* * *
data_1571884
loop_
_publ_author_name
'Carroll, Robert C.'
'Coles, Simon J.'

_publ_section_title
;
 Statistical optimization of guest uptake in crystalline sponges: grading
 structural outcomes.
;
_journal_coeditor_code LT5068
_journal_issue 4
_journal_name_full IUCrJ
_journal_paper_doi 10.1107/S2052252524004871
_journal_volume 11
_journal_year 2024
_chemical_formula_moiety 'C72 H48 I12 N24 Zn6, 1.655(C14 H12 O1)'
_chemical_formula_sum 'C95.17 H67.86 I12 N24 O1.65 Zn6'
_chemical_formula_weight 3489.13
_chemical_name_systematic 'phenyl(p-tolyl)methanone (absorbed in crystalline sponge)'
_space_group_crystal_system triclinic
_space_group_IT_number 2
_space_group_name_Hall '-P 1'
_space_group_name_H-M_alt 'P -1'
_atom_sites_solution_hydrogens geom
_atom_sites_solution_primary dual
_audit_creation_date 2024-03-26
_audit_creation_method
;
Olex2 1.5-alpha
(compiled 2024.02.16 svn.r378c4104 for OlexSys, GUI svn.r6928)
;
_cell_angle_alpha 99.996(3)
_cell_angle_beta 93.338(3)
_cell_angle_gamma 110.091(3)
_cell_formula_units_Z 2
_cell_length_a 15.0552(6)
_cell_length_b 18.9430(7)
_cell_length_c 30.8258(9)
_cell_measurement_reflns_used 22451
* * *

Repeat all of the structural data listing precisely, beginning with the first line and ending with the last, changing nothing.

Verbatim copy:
data_1571884
loop_
_publ_author_name
'Carroll, Robert C.'
'Coles, Simon J.'

_publ_section_title
;
 Statistical optimization of guest uptake in crystalline sponges: grading
 structural outcomes.
;
_journal_coeditor_code LT5068
_journal_issue 4
_journal_name_full IUCrJ
_journal_paper_doi 10.1107/S2052252524004871
_journal_volume 11
_journal_year 2024
_chemical_formula_moiety 'C72 H48 I12 N24 Zn6, 1.655(C14 H12 O1)'
_chemical_formula_sum 'C95.17 H67.86 I12 N24 O1.65 Zn6'
_chemical_formula_weight 3489.13
_chemical_name_systematic 'phenyl(p-tolyl)methanone (absorbed in crystalline sponge)'
_space_group_crystal_system triclinic
_space_group_IT_number 2
_space_group_name_Hall '-P 1'
_space_group_name_H-M_alt 'P -1'
_atom_sites_solution_hydrogens geom
_atom_sites_solution_primary dual
_audit_creation_date 2024-03-26
_audit_creation_method
;
Olex2 1.5-alpha
(compiled 2024.02.16 svn.r378c4104 for OlexSys, GUI svn.r6928)
;
_cell_angle_alpha 99.996(3)
_cell_angle_beta 93.338(3)
_cell_angle_gamma 110.091(3)
_cell_formula_units_Z 2
_cell_length_a 15.0552(6)
_cell_length_b 18.9430(7)
_cell_length_c 30.8258(9)
_cell_measurement_reflns_used 22451